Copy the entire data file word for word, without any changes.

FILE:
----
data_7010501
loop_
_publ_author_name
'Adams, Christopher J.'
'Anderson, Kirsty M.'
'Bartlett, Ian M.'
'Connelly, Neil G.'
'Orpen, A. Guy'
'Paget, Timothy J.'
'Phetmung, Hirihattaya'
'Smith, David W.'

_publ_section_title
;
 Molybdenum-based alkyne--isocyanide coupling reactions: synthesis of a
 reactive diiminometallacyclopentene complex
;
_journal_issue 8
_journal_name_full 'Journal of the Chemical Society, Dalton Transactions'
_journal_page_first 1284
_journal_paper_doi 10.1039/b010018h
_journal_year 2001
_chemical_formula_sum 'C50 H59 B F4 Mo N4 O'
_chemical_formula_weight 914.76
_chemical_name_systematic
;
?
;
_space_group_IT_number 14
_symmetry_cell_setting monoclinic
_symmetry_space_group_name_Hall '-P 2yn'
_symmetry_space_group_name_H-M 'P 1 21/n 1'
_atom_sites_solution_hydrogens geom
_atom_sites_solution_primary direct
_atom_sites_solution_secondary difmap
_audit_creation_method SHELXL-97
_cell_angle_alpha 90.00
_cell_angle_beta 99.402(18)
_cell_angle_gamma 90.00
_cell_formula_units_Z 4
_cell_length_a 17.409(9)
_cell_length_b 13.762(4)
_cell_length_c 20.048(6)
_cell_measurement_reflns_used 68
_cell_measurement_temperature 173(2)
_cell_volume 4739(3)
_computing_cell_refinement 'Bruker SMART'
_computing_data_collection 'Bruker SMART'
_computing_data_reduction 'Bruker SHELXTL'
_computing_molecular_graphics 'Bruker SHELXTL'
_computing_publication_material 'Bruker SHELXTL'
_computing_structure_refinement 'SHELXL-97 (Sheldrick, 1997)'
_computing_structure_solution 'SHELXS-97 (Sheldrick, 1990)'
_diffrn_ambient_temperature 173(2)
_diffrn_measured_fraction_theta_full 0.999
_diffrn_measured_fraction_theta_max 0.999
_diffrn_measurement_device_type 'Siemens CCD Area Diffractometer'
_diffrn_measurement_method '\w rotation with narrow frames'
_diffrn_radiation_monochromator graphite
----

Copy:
data_7010501
loop_
_publ_author_name
'Adams, Christopher J.'
'Anderson, Kirsty M.'
'Bartlett, Ian M.'
'Connelly, Neil G.'
'Orpen, A. Guy'
'Paget, Timothy J.'
'Phetmung, Hirihattaya'
'Smith, David W.'

_publ_section_title
;
 Molybdenum-based alkyne--isocyanide coupling reactions: synthesis of a
 reactive diiminometallacyclopentene complex
;
_journal_issue 8
_journal_name_full 'Journal of the Chemical Society, Dalton Transactions'
_journal_page_first 1284
_journal_paper_doi 10.1039/b010018h
_journal_year 2001
_chemical_formula_sum 'C50 H59 B F4 Mo N4 O'
_chemical_formula_weight 914.76
_chemical_name_systematic
;
?
;
_space_group_IT_number 14
_symmetry_cell_setting monoclinic
_symmetry_space_group_name_Hall '-P 2yn'
_symmetry_space_group_name_H-M 'P 1 21/n 1'
_atom_sites_solution_hydrogens geom
_atom_sites_solution_primary direct
_atom_sites_solution_secondary difmap
_audit_creation_method SHELXL-97
_cell_angle_alpha 90.00
_cell_angle_beta 99.402(18)
_cell_angle_gamma 90.00
_cell_formula_units_Z 4
_cell_length_a 17.409(9)
_cell_length_b 13.762(4)
_cell_length_c 20.048(6)
_cell_measurement_reflns_used 68
_cell_measurement_temperature 173(2)
_cell_volume 4739(3)
_computing_cell_refinement 'Bruker SMART'
_computing_data_collection 'Bruker SMART'
_computing_data_reduction 'Bruker SHELXTL'
_computing_molecular_graphics 'Bruker SHELXTL'
_computing_publication_material 'Bruker SHELXTL'
_computing_structure_refinement 'SHELXL-97 (Sheldrick, 1997)'
_computing_structure_solution 'SHELXS-97 (Sheldrick, 1990)'
_diffrn_ambient_temperature 173(2)
_diffrn_measured_fraction_theta_full 0.999
_diffrn_measured_fraction_theta_max 0.999
_diffrn_measurement_device_type 'Siemens CCD Area Diffractometer'
_diffrn_measurement_method '\w rotation with narrow frames'
_diffrn_radiation_monochromator graphite